Join us on a literary world trip!
Add this book to bookshelf
Grey
Write a new comment Default profile 50px
Grey
Subscribe to read the full book or read the first pages for free!
All characters reduced
Come Sunday - cover

Come Sunday

Bradford Morrow

Publisher: Open Road Media

  • 0
  • 0
  • 0

Summary

A densely layered journey into the dark heart of the American Dream that spans continents and centuriesIn Bradford Morrow’s debut novel, lightning-tongued mercenary Peter Krieger travels to Nicaragua to kidnap a man who may be a 480-year-old former conquistador—and therefore could hold the secret to immortality. When Krieger attempts to sell his captive to a reclusive scientist in upstate New York, he sets off on a globe-spanning expedition, in which he encounters an enormous cast of idealists, crackpots, and revolutionaries. And his one-time lover, Hannah Burden, who raises cattle in an illegal loft ranch in Manhattan, still stands between him and his nefarious, astonishing ambitions. A rousingly hilarious, yet tragic epic about the dark side of the American Dream, Come Sunday is fueled by Morrow’s captivating style, breadth of reference, and depth of insight, and spins old myths of the New World into unexpected and haunting forms.
Available since: 02/15/2011.
Print length: 416 pages.

Other books that might interest you

  • Monster Trucks & Hair-in-a-Can - Who Says America Doesn't Make Things Anymore? - cover

    Monster Trucks & Hair-in-a-Can -...

    Bill Geist

    • 0
    • 0
    • 0
    Anyone who thinks America no longer contributes innovations for public consumption needs to pay attention to Bill Geist. The long-time news correspondent chronicles seven wacky but true entrepreneurial endeavors that prove the American Dream is alive and well—just a tad warped. Where else could you find Bob Chandler who made a fortune by inventing the huge-wheeled behemoth of the arena, the car-crushing monster truck? Or Hall Schlenger, creator of the cable Fish Channel. And what about the legendary Ron Popeil and his Pocket Fisherman, spray-on hair, and Veg-o-Matic? All this could only happen in America, land of whopper-tunity.
    Show book
  • I Want My Epidural Back - Adventures in Mediocre Parenting - cover

    I Want My Epidural Back -...

    Karen Alpert

    • 0
    • 0
    • 0
    Now that I’m a mom, I know the most painful part isn’t getting something giant through your hooha. It’s having a real live child. 
    If you are the kind of mom who shapes your kiddo’s organic quinoa into reproductions of the Mona Lisa, do not read this book. If you stayed up past midnight to create posters for your PTO presidential campaign, do not read this book. If you look down your nose at parents who have Domino’s pizza on speed dial, do not read this book.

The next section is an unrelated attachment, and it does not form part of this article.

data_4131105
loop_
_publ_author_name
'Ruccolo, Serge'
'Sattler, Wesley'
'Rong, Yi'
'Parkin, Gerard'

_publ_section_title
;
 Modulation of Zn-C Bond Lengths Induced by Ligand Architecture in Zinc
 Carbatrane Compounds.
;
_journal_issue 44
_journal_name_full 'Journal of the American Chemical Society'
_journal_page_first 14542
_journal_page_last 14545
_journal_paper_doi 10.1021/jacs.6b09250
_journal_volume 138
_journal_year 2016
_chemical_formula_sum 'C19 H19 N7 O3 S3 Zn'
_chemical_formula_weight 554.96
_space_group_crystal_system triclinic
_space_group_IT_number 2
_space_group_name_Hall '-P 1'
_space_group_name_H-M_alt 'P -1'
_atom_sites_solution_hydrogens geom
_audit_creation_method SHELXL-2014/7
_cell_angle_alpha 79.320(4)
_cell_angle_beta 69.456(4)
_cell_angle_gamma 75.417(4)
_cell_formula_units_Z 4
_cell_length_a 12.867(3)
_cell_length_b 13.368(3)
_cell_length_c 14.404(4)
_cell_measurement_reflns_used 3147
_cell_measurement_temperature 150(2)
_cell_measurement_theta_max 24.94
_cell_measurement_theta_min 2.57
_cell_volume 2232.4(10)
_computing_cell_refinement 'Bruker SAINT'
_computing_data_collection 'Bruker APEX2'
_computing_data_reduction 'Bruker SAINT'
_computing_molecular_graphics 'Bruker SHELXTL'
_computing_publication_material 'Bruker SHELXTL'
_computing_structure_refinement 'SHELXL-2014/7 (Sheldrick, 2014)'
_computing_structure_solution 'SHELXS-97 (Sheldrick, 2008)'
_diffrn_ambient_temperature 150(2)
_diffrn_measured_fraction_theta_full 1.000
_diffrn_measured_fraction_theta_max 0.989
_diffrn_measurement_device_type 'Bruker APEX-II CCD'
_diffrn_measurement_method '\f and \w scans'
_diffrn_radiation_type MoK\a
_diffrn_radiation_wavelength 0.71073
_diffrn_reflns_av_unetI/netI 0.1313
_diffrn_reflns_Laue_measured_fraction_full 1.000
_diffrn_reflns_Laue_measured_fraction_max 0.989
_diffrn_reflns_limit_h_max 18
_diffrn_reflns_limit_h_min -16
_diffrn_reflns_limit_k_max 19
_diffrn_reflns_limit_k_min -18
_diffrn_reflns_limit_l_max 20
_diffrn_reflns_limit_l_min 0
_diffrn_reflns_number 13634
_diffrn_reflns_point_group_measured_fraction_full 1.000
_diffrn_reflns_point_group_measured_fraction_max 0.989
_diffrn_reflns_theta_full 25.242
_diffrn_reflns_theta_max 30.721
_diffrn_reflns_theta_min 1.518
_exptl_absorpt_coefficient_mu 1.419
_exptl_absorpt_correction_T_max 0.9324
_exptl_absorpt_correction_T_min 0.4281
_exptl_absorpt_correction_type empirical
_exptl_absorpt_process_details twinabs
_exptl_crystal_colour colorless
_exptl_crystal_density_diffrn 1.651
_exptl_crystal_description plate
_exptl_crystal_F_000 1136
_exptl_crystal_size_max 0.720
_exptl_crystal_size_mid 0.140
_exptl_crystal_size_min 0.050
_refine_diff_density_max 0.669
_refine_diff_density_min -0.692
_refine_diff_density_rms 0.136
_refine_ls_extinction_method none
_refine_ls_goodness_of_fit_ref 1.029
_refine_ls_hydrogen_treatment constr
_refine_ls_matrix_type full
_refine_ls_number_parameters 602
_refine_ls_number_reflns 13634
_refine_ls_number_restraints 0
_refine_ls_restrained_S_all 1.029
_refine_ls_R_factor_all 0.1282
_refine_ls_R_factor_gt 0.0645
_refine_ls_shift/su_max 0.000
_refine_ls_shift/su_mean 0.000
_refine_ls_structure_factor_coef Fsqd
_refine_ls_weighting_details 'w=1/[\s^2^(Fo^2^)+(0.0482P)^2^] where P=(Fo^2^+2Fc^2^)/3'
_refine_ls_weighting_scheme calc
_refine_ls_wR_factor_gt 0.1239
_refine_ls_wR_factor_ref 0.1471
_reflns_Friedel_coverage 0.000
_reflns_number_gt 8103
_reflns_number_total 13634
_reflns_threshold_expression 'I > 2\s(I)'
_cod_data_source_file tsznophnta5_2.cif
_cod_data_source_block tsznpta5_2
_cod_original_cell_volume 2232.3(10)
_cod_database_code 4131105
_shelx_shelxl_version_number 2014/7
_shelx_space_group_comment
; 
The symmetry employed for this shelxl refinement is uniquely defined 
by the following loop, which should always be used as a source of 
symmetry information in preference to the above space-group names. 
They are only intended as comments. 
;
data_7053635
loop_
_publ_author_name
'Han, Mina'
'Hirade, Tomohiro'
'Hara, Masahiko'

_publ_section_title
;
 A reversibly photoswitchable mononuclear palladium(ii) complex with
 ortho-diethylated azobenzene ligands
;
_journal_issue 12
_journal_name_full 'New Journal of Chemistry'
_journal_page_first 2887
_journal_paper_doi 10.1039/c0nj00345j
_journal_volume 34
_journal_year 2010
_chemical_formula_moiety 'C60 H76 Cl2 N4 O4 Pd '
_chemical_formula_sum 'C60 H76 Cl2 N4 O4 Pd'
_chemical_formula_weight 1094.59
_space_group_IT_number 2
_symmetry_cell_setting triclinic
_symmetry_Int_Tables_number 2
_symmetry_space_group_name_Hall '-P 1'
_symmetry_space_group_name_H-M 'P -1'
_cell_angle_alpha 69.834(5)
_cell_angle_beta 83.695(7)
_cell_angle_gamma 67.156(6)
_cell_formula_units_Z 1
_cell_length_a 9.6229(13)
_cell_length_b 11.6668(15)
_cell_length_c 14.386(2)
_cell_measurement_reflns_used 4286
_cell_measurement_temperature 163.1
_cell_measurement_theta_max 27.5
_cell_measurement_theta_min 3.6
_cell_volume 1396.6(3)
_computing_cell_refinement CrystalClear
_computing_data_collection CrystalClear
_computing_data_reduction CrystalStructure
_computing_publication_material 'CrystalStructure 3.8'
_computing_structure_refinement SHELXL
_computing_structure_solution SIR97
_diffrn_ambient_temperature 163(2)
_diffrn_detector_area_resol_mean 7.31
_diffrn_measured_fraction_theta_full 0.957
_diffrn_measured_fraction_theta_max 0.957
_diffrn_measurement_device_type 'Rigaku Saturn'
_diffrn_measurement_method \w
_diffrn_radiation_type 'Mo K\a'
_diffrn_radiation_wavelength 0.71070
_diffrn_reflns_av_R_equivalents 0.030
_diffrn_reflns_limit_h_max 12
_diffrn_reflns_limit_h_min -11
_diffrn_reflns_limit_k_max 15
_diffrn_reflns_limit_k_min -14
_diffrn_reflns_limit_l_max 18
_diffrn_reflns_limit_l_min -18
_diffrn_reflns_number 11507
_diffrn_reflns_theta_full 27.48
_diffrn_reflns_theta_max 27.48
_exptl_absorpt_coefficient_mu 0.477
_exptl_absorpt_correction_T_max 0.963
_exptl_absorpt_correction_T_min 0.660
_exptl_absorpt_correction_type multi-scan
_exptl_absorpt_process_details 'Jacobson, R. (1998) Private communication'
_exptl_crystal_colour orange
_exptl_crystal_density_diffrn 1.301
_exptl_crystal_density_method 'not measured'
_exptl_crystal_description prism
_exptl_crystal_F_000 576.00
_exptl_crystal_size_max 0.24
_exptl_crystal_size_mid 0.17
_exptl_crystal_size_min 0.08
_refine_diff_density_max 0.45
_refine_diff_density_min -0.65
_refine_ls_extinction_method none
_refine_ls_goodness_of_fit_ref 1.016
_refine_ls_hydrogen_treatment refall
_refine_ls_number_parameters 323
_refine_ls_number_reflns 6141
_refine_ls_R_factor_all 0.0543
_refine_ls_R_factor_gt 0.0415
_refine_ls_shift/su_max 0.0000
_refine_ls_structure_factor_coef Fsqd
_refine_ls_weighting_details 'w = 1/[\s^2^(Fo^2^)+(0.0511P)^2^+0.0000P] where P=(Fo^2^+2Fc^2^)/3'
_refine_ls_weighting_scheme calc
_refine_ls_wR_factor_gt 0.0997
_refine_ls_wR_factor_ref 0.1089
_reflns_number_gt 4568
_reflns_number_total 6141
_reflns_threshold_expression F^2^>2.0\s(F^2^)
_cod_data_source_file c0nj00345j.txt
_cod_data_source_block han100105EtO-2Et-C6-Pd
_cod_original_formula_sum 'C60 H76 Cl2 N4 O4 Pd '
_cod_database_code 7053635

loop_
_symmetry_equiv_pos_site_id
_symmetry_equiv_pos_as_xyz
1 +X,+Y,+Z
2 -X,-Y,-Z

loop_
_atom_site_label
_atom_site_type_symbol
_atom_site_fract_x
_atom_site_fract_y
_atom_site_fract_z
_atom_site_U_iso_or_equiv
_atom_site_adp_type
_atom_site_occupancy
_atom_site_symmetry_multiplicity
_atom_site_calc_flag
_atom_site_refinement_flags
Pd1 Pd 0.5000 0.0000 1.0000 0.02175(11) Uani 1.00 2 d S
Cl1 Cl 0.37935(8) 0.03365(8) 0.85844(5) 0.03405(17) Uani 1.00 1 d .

But if you are the kind of parent who accidentally goes ballistic on your rugrats every morning because they won’t put their shoes on and then you feel super guilty about it all day so you take them to McDonalds for a special treat but really it’s because you opened up your freezer and panicked because you forgot to buy more frozen pizzas, then absolutely read this book. 
    I WANT MY EPIDURAL BACK is a celebration of mediocre parents and how awesome they are and how their kids love them just as much as children with perfect parents. Karen Alpert’s honest but hilarious observations, stories, quips and pictures will have you nodding your head and peeing in your pants. Or on the toilet if you’re smart and read it there.
    Show book
  • Men Women & Manners in Colonial Times - cover

    Men Women & Manners in Colonial...

    Sydney George Fisher

    • 0
    • 0
    • 0
    "In travelling from Massachusetts to the Carolinas one passed through communities of such distinct individuality that they were almost like different nations," writes author Sidney George Fisher in his preface to Men, Women & Manners in Colonial Times, in which he presented the history and culture of colonial America to his Gilded Age contemporaries, who he felt had lost an appreciation of the fascinating circumstances that created the Founding Fathers and the Revolution. In the almost two hundred years of colonial life preceding the Revolution, the colonies displayed a remarkable variety, from their religion, politics, and countries of origin, to their dress, lifestyles, and character. Fisher cites primary documents such as colonial newspapers and the diaries of common men and women as well as famous political figures. He addresses the credibility of legends of our forefathers still told today (George Washington “was an extremely sociable man, and he could not have lived in Virginia and been otherwise”) and the riveting colonial folklore lost to the ages (for instance, "John Randolph, of Virginia, who, seeing a drove of mules passing through Washington on their way to the South, said to Marcy, of Connecticut, 'There go some of your constituents.' 'Yes,’ said Marcy, 'going to Virginia to teach school.'"). Discover colonial architecture, illustrated here with photogravures, and colonial pastimes, including the favorites of George Washington and much of colonial Virginia: card playing and foxhunting. Learn the outstanding literary tradition of Massachusetts, the regularity of fighting off bears in New Hampshire, the popularity of horseracing in Maryland, Blackbeard’s headquarters in North Carolina, the women who ran the South Carolina plantations, the cleanliness of the New York Dutch as they contemplated "their comfort and prosperity while they smoked their pipes . . . willing that the rest of the world would enjoy the same pleasure."
    Show book
  • True Ladies and Proper Gentlemen - Victorian Etiquette for Modern-Day Mothers and Fathers Husbands and Wives Boys and Girls Teachers and Students and More - cover

    True Ladies and Proper Gentlemen...

    Sarah A. Chrisman

    • 0